When viewing the Federal program, remember that even the smallest town gets almost 14% as a geographic differential, so the range from the least to the most is about 28%. That's quite conservative, since the difference between Bentonville AR or Big Spring TX and San Francisco is about 40%. Guess that's why the Postmaster still tends to be "rich" in a small town while starving in a major city.
Source of the lateral-transfer initiation is critical. If the company sends you somewhere, they assume responsibility for your balance of internal equity and external competitiveness. There is no reason for an employer not to pay a known competent performer at least as much as they would pay for a complete unknown recruit hired off the street in town. So if they choose to move you from Reno to fill an opening in Los Angeles, you should get a nice bump, even if part of it is tagged as a relocation stipend severable/adjustable or removable upon further relocation. Relocation pay can be treated just like international tax equalization, where you normalize to a base and adjust accordingly with the offset residuals clearly identified.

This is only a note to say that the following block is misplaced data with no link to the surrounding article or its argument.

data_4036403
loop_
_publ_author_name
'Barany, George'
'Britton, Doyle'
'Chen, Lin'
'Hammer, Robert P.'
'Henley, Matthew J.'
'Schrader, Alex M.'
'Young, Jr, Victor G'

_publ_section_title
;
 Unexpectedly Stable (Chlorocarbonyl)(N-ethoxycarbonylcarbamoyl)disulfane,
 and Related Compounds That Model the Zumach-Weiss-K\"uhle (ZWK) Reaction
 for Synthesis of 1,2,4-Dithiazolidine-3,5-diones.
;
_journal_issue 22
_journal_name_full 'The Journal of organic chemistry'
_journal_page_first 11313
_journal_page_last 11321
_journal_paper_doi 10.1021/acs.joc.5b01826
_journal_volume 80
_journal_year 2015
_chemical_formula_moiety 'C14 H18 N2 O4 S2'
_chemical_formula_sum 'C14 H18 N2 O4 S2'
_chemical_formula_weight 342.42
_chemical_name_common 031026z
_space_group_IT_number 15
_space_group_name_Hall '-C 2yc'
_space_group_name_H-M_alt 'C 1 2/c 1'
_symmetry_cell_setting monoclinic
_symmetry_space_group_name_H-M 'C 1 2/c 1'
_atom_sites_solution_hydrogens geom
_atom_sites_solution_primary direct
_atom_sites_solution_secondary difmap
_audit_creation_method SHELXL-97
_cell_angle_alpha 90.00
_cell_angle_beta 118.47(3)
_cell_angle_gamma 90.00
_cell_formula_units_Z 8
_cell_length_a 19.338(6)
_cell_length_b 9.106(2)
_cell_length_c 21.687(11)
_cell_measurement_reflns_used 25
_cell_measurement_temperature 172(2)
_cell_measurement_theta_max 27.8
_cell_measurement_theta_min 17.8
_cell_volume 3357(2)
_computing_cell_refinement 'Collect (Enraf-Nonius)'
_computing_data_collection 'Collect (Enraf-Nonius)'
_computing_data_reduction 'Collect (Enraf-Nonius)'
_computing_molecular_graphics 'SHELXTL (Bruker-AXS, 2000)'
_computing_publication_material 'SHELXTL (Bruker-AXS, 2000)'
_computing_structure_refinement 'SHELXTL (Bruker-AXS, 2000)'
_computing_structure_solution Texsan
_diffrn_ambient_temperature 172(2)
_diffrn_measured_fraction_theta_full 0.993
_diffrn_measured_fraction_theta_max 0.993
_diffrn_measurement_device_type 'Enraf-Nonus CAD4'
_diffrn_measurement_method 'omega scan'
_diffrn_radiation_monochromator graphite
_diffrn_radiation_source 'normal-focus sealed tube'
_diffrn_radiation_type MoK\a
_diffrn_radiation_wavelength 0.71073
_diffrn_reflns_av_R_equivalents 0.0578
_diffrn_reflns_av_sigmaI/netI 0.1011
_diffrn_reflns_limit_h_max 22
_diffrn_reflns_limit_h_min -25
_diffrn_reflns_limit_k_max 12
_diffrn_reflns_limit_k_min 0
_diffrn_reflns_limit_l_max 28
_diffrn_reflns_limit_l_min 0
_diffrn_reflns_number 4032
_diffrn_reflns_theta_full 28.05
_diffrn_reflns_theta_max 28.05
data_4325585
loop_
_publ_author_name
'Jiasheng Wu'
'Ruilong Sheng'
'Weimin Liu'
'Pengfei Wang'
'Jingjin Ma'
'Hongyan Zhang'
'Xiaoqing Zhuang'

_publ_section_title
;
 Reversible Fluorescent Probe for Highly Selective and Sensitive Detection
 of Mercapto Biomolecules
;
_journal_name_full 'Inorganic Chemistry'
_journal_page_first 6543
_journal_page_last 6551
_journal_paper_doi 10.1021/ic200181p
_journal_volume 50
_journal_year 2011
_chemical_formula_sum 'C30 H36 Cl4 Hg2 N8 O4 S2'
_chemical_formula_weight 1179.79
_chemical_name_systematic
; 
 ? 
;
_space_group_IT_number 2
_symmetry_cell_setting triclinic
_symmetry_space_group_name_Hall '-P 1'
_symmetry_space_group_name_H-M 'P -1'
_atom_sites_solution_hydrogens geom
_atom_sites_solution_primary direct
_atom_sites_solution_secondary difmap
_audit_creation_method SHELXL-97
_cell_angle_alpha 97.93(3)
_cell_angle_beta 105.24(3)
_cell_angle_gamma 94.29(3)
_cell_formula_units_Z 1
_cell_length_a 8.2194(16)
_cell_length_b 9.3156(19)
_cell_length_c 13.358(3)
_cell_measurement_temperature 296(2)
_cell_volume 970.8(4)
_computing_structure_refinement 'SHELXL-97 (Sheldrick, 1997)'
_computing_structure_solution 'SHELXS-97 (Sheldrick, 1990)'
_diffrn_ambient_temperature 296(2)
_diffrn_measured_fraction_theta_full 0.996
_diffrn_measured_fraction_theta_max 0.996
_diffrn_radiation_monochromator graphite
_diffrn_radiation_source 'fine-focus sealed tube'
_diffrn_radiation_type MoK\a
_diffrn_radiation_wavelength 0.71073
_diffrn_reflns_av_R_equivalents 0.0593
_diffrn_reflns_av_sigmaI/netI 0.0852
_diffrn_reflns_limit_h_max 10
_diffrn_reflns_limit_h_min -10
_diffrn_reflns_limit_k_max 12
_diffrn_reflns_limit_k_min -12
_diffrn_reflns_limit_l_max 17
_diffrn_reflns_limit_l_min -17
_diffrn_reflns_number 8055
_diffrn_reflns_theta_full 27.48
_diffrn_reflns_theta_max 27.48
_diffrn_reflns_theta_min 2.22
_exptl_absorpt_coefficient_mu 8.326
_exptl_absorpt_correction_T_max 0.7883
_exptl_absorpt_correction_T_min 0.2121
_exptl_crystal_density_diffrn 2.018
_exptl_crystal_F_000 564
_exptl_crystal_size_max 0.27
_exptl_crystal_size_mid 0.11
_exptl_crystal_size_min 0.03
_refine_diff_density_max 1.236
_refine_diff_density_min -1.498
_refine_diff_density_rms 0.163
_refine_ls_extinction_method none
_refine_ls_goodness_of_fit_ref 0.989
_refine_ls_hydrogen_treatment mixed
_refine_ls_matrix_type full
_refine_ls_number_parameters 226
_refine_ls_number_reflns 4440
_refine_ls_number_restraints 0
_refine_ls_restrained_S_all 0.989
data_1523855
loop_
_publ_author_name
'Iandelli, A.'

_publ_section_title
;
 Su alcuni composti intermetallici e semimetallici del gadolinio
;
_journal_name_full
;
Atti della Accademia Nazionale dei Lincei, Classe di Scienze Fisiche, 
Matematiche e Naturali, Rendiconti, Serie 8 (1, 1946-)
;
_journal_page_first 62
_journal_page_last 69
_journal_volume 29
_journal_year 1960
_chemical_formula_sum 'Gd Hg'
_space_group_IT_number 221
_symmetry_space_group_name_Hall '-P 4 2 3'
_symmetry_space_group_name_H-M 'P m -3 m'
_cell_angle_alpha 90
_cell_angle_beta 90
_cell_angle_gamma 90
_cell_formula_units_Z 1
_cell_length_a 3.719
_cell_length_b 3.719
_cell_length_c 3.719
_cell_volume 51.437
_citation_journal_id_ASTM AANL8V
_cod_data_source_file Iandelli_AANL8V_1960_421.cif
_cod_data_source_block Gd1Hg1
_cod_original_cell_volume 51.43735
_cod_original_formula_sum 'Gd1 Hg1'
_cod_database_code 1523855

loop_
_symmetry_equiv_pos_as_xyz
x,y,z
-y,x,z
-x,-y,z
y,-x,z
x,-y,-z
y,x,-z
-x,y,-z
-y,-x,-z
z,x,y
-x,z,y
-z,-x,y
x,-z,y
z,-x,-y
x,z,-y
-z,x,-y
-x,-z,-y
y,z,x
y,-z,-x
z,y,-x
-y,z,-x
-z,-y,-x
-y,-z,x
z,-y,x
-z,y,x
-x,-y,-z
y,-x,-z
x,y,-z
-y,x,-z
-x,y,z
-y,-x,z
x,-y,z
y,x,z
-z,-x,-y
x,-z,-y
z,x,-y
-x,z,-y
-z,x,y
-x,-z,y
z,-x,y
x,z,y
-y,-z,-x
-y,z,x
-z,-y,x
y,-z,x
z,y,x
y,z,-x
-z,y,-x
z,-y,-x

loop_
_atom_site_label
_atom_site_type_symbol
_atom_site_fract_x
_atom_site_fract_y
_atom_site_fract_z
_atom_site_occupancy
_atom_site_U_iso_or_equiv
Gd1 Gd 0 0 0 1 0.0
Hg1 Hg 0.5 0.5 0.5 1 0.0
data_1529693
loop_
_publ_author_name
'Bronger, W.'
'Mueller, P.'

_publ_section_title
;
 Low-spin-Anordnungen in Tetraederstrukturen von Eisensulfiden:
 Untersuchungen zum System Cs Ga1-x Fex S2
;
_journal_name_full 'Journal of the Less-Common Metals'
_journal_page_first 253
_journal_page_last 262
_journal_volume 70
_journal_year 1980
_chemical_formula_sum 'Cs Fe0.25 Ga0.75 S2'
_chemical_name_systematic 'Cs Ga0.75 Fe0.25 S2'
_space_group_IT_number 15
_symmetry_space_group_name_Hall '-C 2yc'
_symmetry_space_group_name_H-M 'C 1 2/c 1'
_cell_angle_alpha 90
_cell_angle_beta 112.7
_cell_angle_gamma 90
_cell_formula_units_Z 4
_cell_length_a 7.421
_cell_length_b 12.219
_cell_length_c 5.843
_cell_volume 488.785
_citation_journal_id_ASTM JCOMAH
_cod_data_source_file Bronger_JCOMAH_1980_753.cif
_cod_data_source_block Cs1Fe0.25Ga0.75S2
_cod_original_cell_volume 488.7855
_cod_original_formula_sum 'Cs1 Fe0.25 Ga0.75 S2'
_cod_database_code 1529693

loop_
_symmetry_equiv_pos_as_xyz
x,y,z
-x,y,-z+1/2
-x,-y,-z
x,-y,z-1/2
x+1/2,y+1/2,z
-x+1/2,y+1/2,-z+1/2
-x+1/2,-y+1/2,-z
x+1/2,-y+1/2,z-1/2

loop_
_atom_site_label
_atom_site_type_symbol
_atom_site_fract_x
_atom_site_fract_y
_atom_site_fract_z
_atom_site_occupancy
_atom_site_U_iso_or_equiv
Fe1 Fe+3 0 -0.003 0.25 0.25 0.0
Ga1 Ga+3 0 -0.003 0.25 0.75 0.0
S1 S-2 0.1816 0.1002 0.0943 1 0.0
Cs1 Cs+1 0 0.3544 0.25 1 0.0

If you want to move from Little Rock to Manhattan, that's up to you. As you bid for internal openings elsewhere, you might not get fully equal treatment to the person management select as ideal for a "forced" relocation from SmallVille to BigApple. If you choose to transfer laterally from Palo Alto to Laramie or El Paso, you will be lucky if you don't take a steep cut in base, lose your bonus, or experience a pay freeze for many years. Normally, it's really difficult to laterally transfer folks from RichCity to CheapBurg, not only because of the differences in competitive norms but also because internal equity considerations frequently require public exposure of the accomodation terms you require the transferree to accept in order to make their pay palatably equitable among the local troops.